Rating

4.8/5 (based on Google user reviews)

User Reviews

Francisco Flores (3 years ago)
The museum is terrific. Nevertheless, one reduces the excitement during the long queues in the entrance door. I am not against waiting, but information is needed. Otherwise, one can easily spend two hours outside. I have seen a lot of people changing their minds during that time. There should be labels informing the alternative doors. Moreover. They should improve the wardrobe service. It is a mess.
Jared Bowen (4 years ago)
Truly phenomenal location. Great views, lots of history, and a plethora of interesting items to lose a day or two studying. Words do not do this location justice. Only in person can you gain a full appreciation for this wonderful part of the world.
RAVI KOUL (4 years ago)
Another beautiful part of the Hermitage is the Winter Palace. Many tourists know it as the main building of the Hermitage Museum beautifully constructed in green and white color. The palace was constructed for Empress Elizabeth, the daughter of Peter the Great. Sadly, the empress died before the palace was completed. When the museum was found in 1764, Catherine the Great bought a collection of 255 paintings from the German city of Berlin. This original collection still remains in the Hermitage. Catherine continued to collect paintings throughout the rest of her life. The State Hermitage Museum possesses nearly three million items of art dating back to the era of Stone Age to the present days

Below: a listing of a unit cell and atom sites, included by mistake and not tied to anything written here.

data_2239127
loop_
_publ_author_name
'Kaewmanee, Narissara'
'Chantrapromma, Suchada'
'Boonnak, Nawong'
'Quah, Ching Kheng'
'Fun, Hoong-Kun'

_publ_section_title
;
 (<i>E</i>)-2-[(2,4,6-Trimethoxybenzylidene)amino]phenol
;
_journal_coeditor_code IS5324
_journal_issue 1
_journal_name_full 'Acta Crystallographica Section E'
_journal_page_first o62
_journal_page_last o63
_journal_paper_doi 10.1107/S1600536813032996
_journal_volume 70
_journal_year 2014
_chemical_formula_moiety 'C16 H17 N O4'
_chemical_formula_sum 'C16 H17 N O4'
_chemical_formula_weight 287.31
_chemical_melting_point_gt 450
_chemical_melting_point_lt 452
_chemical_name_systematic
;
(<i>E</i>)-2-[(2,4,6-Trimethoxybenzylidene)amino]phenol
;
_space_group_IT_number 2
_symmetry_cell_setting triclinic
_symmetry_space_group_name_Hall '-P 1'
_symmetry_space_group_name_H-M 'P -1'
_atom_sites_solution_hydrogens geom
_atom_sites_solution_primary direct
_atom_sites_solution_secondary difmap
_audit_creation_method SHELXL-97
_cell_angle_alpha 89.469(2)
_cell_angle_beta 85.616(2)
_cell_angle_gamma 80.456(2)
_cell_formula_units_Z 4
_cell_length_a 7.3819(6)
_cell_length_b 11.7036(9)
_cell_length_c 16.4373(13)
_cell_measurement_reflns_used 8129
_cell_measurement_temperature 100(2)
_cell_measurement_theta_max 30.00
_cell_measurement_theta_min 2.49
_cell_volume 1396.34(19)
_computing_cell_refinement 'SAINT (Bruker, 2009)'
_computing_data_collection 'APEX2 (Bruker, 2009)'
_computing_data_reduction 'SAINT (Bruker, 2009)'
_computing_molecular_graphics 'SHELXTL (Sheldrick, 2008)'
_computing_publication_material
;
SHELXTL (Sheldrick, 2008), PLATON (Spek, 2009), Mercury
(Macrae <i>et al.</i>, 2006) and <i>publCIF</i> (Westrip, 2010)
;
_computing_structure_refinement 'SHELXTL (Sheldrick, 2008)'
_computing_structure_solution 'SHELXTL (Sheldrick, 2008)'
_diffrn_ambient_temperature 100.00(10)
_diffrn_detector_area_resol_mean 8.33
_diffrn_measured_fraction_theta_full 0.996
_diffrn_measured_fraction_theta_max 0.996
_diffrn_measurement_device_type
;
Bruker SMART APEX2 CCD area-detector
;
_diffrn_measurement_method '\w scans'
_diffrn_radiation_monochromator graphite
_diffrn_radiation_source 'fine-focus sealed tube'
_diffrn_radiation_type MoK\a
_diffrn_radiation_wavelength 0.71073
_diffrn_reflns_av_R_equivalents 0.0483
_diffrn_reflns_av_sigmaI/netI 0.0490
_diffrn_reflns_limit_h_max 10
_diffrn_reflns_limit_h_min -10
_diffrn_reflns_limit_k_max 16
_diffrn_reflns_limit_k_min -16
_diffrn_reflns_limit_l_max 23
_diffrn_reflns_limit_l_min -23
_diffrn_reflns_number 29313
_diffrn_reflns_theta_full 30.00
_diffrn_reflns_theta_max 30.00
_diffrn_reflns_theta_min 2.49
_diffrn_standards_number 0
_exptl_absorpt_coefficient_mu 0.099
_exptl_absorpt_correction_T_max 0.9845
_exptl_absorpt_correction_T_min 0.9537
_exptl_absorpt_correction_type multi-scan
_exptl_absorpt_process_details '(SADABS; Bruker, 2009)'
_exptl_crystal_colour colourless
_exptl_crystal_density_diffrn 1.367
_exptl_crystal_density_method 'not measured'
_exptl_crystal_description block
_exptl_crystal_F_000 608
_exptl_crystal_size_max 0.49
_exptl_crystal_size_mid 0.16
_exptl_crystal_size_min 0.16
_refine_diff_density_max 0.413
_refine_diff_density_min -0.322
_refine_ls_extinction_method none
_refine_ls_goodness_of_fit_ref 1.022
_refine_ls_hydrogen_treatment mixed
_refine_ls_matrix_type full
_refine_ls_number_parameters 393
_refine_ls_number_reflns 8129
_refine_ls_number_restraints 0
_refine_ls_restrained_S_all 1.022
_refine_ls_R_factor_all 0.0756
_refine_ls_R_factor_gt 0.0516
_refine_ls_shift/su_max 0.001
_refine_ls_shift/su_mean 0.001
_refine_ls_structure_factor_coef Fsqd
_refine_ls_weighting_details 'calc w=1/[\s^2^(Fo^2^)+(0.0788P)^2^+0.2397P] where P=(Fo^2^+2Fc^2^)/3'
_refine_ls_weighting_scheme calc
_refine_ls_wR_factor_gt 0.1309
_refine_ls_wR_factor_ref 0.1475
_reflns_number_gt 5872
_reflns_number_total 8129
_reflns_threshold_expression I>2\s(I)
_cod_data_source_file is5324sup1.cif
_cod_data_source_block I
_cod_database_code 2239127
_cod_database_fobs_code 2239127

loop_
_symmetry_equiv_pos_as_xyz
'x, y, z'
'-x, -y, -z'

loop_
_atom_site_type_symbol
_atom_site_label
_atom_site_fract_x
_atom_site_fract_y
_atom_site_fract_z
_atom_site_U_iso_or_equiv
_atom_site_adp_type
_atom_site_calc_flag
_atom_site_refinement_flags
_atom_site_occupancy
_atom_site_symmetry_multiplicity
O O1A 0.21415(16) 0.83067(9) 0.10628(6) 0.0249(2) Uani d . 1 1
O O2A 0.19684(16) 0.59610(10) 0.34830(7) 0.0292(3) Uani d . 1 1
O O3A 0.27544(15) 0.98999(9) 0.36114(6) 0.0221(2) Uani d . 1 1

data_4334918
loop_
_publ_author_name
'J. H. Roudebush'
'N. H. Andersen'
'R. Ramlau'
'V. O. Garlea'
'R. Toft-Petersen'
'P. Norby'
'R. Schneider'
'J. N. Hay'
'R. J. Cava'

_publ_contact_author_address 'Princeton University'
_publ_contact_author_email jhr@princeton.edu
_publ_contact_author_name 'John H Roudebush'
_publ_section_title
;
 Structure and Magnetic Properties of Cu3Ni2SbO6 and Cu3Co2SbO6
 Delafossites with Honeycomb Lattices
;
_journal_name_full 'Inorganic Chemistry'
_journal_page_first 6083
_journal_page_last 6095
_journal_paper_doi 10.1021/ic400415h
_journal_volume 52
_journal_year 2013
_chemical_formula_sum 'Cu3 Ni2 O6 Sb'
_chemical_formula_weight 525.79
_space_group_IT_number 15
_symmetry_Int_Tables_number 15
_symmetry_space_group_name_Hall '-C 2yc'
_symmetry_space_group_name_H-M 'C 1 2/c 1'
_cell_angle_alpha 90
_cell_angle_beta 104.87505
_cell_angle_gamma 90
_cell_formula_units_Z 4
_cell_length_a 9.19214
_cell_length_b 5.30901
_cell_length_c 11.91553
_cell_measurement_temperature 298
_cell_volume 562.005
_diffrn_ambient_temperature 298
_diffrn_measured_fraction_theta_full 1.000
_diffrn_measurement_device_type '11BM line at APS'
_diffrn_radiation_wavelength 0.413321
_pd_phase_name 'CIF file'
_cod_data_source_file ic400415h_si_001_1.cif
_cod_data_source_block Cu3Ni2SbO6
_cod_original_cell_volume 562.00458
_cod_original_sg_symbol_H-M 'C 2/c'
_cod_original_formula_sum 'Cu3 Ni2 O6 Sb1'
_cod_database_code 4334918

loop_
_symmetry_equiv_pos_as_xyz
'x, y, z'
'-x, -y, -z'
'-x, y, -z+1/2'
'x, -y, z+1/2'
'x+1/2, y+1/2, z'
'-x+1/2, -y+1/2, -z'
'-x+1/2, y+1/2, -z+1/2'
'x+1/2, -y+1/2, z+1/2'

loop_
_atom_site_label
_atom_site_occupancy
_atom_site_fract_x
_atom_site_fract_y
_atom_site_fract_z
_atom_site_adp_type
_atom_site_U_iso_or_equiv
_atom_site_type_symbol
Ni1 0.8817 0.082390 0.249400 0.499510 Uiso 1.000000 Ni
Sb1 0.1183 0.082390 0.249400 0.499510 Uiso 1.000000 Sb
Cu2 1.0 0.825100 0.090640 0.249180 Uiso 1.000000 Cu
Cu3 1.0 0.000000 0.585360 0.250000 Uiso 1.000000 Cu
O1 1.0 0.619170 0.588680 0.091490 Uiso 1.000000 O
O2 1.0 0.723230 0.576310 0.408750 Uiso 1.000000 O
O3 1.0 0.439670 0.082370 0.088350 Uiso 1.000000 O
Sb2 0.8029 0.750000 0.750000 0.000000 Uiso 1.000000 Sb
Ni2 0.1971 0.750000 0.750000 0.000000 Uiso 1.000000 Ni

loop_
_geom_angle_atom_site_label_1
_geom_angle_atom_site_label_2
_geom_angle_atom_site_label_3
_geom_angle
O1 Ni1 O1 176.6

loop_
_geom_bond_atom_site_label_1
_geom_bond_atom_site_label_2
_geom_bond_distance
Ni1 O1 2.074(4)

James Vdb (4 years ago)
Get ready to get lost in a maze of architectural brilliance lined with masterpiece after masterpiece. I found the best approach was to pick a route on the free map that would take me to the highlights and then stop at anything that captured my attention on the way. This place is way too large to try and see it all and unless you are a serious art aficionado you don't need to. Just soak up the experience and marvel in wonder at the serious collection before you